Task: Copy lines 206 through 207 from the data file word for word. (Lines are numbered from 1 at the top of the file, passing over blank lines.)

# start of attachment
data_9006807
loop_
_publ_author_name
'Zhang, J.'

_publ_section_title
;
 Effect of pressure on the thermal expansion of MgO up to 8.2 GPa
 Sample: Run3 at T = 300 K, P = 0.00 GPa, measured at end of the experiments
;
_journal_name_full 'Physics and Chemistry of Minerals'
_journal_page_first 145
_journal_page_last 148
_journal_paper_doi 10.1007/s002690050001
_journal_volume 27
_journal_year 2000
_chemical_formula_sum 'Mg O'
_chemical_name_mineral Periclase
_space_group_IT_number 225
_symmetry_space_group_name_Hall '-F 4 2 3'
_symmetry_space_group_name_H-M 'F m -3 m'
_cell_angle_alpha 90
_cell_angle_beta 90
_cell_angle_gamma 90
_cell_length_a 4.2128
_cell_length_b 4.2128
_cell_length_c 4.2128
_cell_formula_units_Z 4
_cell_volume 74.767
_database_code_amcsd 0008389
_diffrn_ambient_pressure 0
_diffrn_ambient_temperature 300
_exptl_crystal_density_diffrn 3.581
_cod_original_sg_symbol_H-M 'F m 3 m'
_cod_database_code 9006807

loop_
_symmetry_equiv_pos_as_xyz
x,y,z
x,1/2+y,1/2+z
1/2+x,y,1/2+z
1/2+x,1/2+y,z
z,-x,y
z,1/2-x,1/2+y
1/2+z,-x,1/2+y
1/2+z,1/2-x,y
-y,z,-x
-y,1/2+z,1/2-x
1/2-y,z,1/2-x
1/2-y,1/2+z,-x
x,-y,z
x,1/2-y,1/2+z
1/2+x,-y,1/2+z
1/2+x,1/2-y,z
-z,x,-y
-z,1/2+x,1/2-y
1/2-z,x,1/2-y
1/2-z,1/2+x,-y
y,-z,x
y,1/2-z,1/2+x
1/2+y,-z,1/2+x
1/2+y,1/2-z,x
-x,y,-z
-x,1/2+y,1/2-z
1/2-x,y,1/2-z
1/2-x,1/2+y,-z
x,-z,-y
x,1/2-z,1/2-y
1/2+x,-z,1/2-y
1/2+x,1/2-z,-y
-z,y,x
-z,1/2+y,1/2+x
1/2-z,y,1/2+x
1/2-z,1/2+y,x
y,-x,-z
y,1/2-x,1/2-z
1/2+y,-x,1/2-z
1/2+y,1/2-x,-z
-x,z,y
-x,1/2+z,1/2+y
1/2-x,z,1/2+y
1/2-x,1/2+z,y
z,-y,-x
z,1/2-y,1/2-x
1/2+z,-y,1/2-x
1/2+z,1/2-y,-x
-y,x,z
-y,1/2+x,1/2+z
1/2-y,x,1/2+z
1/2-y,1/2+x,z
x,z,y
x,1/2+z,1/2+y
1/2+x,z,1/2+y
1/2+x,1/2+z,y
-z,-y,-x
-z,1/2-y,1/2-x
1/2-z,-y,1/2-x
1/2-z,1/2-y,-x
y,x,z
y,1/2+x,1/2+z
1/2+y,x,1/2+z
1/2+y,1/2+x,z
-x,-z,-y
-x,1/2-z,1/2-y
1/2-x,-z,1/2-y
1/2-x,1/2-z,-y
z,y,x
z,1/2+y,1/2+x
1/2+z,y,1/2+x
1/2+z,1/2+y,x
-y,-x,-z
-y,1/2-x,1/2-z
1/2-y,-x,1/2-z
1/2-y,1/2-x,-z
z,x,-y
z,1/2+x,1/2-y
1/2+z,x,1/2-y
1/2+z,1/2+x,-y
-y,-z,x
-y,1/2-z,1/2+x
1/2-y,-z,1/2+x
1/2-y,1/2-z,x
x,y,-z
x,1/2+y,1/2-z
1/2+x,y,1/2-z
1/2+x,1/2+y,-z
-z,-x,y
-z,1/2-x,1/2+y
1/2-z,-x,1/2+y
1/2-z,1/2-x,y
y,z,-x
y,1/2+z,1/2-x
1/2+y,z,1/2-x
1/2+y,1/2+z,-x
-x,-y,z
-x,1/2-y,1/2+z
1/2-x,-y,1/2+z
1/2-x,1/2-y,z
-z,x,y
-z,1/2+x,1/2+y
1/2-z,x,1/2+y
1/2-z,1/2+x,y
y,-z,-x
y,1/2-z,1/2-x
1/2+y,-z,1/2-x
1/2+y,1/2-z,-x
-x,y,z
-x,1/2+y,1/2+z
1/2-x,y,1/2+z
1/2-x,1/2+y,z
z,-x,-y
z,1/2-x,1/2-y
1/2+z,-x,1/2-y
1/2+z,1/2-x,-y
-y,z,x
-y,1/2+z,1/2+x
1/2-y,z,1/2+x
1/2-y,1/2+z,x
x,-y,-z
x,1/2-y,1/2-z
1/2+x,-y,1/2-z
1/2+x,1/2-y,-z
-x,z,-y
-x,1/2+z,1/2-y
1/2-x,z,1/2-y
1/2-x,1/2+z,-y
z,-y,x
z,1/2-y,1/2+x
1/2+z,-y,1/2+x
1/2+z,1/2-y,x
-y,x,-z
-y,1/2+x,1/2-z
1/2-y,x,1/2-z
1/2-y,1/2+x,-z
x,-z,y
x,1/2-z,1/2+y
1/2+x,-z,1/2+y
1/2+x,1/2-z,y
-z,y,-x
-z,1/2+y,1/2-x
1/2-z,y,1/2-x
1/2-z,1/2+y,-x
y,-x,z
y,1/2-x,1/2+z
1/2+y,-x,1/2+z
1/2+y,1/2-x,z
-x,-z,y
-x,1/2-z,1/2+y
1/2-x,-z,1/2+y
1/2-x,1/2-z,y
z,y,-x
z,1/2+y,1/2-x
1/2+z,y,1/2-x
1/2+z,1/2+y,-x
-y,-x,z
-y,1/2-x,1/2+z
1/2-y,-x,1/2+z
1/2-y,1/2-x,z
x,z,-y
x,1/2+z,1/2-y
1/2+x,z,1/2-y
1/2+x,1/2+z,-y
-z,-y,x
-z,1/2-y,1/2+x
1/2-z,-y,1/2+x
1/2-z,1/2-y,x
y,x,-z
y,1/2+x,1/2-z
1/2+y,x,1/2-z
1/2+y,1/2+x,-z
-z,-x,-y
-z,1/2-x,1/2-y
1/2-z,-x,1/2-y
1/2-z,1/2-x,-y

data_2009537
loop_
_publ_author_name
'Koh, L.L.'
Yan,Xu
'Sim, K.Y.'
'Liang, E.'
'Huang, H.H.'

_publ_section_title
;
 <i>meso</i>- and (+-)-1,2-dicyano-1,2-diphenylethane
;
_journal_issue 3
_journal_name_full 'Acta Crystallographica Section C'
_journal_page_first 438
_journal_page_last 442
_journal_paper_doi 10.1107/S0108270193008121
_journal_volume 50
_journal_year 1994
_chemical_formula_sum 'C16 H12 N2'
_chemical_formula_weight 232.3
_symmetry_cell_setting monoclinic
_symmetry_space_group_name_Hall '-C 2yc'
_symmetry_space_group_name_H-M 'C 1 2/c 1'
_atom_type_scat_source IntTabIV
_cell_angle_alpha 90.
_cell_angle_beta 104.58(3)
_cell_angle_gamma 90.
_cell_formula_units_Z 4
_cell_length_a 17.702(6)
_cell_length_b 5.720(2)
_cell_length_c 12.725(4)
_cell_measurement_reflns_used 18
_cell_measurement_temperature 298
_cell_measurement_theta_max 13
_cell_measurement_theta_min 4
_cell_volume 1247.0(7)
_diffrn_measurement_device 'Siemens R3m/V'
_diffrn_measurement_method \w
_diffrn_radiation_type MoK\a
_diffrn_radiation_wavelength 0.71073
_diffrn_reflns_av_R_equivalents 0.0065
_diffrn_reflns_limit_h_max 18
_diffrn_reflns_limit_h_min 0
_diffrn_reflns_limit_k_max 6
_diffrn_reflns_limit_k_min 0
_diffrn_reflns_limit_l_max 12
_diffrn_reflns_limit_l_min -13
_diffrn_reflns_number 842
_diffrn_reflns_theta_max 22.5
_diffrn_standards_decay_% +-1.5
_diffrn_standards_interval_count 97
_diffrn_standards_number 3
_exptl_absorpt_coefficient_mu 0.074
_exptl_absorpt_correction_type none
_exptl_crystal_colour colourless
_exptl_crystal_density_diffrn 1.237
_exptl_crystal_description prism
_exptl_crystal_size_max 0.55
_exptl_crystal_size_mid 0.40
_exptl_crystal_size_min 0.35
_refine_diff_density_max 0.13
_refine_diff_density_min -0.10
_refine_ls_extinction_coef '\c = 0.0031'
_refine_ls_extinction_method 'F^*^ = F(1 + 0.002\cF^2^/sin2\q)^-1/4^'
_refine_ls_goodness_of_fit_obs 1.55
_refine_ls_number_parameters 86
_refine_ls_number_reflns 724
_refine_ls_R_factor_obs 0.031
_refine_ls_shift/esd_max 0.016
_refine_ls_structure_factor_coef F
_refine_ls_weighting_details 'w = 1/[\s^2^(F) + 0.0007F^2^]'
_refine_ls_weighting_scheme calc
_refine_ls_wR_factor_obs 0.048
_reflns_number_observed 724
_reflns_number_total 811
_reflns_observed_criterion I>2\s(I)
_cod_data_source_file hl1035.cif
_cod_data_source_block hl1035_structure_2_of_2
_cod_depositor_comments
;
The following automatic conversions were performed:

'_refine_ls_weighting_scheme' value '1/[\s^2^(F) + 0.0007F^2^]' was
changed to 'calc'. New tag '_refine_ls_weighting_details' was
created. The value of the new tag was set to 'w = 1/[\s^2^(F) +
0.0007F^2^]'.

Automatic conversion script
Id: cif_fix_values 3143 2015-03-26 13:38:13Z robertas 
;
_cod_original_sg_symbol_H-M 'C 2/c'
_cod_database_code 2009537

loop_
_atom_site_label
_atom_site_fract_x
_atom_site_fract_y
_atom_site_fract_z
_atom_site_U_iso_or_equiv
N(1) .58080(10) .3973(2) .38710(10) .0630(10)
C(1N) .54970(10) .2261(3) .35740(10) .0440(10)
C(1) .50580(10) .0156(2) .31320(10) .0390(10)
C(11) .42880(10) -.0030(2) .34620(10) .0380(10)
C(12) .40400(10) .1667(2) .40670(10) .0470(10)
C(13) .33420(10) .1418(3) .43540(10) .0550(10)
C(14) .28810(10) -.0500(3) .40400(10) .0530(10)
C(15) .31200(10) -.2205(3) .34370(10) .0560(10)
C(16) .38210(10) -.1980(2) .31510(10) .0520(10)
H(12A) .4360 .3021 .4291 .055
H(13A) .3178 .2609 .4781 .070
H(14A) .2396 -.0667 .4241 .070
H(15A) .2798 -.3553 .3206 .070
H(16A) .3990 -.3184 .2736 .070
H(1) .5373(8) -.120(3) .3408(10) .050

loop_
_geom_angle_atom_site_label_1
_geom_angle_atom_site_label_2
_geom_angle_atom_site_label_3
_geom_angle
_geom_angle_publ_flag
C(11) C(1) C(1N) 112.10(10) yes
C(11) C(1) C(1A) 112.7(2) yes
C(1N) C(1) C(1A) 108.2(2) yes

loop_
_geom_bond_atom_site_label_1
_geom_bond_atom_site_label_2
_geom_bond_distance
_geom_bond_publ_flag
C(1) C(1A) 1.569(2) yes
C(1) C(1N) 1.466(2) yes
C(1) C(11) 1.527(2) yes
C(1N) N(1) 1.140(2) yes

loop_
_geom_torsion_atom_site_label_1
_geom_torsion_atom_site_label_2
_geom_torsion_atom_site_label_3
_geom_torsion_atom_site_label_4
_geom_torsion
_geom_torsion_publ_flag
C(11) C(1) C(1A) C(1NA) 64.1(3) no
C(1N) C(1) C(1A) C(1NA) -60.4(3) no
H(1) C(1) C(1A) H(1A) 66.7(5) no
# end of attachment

y,1/2+x,1/2-z
1/2+y,x,1/2-z